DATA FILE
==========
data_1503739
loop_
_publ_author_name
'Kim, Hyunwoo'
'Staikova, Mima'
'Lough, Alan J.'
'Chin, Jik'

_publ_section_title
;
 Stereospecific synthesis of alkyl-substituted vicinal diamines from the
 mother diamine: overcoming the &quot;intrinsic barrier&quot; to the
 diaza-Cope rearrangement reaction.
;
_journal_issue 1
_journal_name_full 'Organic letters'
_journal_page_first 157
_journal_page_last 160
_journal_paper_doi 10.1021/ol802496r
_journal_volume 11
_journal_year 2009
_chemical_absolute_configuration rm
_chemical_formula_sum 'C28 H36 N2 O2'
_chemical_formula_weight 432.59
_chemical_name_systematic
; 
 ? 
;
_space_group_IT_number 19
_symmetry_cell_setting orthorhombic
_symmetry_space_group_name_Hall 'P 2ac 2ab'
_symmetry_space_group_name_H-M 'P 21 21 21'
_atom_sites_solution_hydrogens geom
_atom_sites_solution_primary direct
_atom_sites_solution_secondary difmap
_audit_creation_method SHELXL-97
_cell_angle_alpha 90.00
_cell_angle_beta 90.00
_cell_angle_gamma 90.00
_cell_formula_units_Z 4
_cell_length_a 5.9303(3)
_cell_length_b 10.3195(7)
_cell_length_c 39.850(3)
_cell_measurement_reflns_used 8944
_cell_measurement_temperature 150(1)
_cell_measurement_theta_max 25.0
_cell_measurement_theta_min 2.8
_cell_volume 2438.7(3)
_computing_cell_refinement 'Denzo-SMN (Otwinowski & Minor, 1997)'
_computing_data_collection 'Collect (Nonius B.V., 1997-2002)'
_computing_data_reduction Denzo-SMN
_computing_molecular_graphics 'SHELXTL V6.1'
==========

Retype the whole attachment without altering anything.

data_1503739
loop_
_publ_author_name
'Kim, Hyunwoo'
'Staikova, Mima'
'Lough, Alan J.'
'Chin, Jik'

_publ_section_title
;
 Stereospecific synthesis of alkyl-substituted vicinal diamines from the
 mother diamine: overcoming the &quot;intrinsic barrier&quot; to the
 diaza-Cope rearrangement reaction.
;
_journal_issue 1
_journal_name_full 'Organic letters'
_journal_page_first 157
_journal_page_last 160
_journal_paper_doi 10.1021/ol802496r
_journal_volume 11
_journal_year 2009
_chemical_absolute_configuration rm
_chemical_formula_sum 'C28 H36 N2 O2'
_chemical_formula_weight 432.59
_chemical_name_systematic
; 
 ? 
;
_space_group_IT_number 19
_symmetry_cell_setting orthorhombic
_symmetry_space_group_name_Hall 'P 2ac 2ab'
_symmetry_space_group_name_H-M 'P 21 21 21'
_atom_sites_solution_hydrogens geom
_atom_sites_solution_primary direct
_atom_sites_solution_secondary difmap
_audit_creation_method SHELXL-97
_cell_angle_alpha 90.00
_cell_angle_beta 90.00
_cell_angle_gamma 90.00
_cell_formula_units_Z 4
_cell_length_a 5.9303(3)
_cell_length_b 10.3195(7)
_cell_length_c 39.850(3)
_cell_measurement_reflns_used 8944
_cell_measurement_temperature 150(1)
_cell_measurement_theta_max 25.0
_cell_measurement_theta_min 2.8
_cell_volume 2438.7(3)
_computing_cell_refinement 'Denzo-SMN (Otwinowski & Minor, 1997)'
_computing_data_collection 'Collect (Nonius B.V., 1997-2002)'
_computing_data_reduction Denzo-SMN
_computing_molecular_graphics 'SHELXTL V6.1'